Study identifies factors predisposing to post-COVID-19 condition (long COVID)

By Melanie Hinze

Research published in JAMA Internal Medicine has found a range of demographic characteristics and comorbidities that place people at a higher risk of developing post-COVID-19 condition (PCC), while also finding that having at least two COVID-19 vaccinations reduces the risk of developing long-term complications of COVID-19.

The UK researchers conducted a systematic review and meta-analysis of 41 studies, including 860,783 patients aged 18 years and over, where they had searched for terms including ‘long-COVID-19’, ‘post-COVID-19’ and ‘chronic COVID-19’ in studies published up to December 2022.

They found that women had a 1.56 times increased risk of developing persistent symptoms of three months or more after the acute phase of COVID-19. People aged over 40 years had a 1.21 times increased risk of developing PCC, compared with those aged 18 to 40 years. Those with a BMI of 30kg/m2 or higher were 1.15 times more likely to develop PCC and smokers were 1.10 times more likely.

Patients with comorbidities including anxiety and/or depression, asthma, COPD, diabetes, ischaemic heart disease and immunosuppression had a significantly increased risk of developing PCC. People who needed hospitalisation or ICU admission during the acute phase of COVID-19 were more than twice as likely to develop PCC as those who were not admitted to hospital or ICU.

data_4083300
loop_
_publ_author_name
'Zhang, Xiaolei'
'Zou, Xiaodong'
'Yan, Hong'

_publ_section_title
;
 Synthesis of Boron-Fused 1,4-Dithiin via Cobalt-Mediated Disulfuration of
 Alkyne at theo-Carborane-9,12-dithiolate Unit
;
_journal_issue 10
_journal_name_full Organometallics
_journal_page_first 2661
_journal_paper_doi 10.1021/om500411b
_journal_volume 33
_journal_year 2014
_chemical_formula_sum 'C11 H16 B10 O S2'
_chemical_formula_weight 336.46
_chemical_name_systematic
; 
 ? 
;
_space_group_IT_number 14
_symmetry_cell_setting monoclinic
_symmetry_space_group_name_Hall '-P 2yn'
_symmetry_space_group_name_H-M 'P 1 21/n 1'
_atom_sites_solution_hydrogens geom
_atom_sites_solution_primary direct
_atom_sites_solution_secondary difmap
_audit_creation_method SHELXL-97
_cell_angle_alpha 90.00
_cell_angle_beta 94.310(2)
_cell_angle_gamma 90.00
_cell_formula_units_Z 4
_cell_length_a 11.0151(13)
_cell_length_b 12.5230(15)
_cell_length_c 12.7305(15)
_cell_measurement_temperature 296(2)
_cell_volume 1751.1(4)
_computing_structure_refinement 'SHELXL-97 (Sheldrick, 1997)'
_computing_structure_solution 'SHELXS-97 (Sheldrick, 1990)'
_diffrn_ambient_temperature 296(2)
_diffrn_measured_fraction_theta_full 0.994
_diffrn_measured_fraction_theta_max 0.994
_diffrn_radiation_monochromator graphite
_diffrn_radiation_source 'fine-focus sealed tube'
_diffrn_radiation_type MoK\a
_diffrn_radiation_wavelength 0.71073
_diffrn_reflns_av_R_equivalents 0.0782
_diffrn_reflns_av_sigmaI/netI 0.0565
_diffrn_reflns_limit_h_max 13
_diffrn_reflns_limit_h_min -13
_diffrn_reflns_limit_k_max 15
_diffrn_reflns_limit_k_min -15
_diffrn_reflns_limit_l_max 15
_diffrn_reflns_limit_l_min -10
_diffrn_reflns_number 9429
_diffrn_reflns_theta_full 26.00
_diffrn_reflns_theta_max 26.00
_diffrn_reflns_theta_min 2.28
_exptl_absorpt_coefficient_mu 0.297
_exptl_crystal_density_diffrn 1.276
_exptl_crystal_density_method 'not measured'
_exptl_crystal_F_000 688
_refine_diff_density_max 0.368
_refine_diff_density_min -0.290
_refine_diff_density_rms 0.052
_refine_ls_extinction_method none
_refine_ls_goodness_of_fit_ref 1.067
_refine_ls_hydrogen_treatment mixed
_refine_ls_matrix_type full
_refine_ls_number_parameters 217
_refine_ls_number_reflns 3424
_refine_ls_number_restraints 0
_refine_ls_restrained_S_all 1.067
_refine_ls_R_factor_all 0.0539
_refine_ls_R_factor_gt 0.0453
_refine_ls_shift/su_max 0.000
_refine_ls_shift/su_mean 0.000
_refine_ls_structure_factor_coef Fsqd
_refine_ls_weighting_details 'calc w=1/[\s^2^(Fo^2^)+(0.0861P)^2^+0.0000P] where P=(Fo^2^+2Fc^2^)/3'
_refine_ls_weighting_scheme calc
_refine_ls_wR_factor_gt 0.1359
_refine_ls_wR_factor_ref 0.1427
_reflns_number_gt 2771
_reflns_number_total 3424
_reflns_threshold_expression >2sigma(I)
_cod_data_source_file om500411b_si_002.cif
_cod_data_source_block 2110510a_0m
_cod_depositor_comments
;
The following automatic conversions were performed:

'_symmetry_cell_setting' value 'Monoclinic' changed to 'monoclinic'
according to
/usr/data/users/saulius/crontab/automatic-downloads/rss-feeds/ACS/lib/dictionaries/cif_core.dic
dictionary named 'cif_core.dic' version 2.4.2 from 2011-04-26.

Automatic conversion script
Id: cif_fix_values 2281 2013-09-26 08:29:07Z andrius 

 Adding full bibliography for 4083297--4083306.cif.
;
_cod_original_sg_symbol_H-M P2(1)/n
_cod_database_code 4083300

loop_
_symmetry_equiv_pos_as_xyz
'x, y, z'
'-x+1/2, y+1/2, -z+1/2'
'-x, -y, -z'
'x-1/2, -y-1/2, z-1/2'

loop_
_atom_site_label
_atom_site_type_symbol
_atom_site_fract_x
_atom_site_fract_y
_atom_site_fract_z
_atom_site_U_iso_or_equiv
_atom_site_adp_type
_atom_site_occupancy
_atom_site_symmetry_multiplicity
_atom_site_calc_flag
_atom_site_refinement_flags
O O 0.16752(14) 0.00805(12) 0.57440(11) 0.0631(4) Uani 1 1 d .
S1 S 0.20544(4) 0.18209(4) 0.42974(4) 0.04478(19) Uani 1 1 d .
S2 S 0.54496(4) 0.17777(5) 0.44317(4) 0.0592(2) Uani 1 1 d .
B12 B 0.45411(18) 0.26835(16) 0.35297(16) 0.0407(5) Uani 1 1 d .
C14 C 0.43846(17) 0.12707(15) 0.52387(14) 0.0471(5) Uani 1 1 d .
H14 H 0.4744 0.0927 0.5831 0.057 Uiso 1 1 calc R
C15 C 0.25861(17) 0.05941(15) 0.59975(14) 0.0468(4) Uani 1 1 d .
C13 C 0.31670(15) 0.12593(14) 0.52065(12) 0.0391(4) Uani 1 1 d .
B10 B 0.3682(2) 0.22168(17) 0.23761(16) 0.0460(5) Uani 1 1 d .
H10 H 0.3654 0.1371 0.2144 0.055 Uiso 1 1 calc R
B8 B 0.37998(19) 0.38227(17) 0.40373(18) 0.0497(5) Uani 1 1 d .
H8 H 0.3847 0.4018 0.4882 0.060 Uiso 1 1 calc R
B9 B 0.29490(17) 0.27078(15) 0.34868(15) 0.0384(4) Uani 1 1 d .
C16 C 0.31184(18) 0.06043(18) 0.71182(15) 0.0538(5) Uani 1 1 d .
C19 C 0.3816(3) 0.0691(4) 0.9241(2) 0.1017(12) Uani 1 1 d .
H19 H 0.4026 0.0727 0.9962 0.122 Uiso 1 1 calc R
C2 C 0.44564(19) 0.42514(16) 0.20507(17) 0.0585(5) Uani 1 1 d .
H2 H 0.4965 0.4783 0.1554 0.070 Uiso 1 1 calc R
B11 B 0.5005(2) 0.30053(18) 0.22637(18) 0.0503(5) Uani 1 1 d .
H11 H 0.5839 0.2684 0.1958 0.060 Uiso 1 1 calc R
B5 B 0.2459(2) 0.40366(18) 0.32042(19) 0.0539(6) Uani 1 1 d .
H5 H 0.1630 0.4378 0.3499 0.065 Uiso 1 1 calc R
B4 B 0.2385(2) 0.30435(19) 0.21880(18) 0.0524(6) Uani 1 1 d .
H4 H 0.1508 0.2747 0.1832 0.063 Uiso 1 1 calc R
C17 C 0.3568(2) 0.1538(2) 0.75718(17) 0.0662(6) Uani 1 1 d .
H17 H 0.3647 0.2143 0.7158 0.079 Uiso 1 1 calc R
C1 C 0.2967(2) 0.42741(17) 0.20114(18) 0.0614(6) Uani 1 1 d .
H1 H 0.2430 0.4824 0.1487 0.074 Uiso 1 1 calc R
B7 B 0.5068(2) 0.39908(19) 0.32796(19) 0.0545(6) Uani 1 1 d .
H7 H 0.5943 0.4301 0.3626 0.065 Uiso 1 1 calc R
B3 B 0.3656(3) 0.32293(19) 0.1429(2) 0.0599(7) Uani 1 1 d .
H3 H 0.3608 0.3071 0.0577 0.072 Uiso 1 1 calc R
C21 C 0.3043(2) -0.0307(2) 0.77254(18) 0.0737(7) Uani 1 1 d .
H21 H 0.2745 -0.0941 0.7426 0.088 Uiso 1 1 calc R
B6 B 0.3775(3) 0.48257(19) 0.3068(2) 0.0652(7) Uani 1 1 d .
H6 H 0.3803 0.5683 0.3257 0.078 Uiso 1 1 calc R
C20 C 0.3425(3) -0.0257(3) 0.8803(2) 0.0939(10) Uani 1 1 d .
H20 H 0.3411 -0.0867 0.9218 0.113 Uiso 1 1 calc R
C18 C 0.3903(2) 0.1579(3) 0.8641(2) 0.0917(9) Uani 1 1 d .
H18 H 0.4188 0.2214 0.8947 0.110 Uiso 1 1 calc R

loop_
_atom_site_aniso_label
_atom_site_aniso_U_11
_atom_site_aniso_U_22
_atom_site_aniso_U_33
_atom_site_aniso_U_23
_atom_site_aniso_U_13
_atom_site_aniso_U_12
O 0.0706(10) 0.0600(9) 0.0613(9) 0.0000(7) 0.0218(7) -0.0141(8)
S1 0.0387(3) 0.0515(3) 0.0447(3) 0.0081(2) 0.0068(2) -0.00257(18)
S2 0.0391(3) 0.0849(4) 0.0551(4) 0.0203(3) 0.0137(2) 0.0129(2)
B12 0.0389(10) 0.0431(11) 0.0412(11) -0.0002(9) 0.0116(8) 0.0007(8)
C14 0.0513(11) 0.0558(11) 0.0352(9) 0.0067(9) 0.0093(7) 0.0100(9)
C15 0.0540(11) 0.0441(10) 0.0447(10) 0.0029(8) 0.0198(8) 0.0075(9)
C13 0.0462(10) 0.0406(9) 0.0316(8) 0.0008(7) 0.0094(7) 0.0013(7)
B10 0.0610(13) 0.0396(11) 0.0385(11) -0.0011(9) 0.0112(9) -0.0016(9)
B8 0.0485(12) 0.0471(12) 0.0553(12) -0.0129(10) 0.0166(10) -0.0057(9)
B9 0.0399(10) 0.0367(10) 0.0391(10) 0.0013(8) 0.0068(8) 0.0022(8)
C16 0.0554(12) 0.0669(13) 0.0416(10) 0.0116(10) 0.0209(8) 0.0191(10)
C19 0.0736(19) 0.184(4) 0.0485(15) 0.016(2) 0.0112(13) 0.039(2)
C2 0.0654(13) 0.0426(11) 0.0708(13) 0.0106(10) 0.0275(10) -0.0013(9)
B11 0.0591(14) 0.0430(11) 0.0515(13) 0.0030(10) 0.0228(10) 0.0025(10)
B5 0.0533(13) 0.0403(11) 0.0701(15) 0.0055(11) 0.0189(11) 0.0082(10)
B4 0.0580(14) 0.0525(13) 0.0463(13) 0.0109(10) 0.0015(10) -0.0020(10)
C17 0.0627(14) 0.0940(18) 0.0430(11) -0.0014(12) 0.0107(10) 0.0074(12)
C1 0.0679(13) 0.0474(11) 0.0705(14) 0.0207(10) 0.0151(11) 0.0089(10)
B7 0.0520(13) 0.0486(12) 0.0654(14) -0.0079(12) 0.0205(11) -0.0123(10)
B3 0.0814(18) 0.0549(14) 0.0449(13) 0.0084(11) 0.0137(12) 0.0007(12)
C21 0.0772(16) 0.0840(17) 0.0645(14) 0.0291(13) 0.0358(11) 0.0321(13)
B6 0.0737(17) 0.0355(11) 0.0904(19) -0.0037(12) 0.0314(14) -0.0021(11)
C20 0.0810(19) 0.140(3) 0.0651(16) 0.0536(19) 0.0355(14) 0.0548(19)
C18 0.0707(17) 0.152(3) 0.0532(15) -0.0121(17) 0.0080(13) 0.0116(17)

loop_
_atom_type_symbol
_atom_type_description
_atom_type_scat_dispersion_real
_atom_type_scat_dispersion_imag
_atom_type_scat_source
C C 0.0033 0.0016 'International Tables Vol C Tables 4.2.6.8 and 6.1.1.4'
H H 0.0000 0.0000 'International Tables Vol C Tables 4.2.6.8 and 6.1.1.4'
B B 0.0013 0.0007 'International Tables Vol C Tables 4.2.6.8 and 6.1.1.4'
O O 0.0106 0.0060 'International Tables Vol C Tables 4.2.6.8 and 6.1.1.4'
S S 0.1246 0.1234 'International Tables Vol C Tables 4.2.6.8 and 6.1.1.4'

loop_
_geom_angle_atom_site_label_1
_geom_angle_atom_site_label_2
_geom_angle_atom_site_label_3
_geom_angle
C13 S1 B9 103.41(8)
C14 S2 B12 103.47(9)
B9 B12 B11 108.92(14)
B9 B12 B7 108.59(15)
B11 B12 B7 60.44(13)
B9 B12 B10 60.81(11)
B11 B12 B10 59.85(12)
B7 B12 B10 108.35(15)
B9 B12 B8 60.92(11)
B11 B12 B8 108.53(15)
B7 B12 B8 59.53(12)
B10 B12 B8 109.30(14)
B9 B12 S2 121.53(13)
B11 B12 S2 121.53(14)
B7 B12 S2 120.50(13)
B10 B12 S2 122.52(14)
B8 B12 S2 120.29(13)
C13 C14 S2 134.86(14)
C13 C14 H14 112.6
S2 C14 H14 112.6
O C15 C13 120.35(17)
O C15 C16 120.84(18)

Conversely, those who had been vaccinated against COVID-19 with at least two vaccinations had roughly half the risk of developing the persistent symptoms of PCC when compared with those who were not vaccinated.

The researchers said their findings confirmed that PCC was a multifactorial and complex clinical syndrome.

Professor Christine McDonald, Director of the Department of Respiratory and Sleep Medicine at Austin Health, Melbourne, and Professorial Fellow at The University of Melbourne, said ‘the study confirms the importance of vaccination to protect against long COVID,’ noting that this was despite the caveats associated with meta-analyses of observational studies, including some with only small numbers and a high degree of heterogeneity.

Professor McDonald told Medicine Today that the other predisposing factors for PCC, including severity of disease and underlying comorbidities, were consistent with previous reports.

‘It will be interesting to follow the early literature on the roles of nirmatrelvir/ritonavir (Paxlovid) and metformin (the latter study not yet peer reviewed) in preventing long-COVID development,’ she added.

JAMA Intern Med 2023; doi:10.1001/jamainternmed.2023.0750.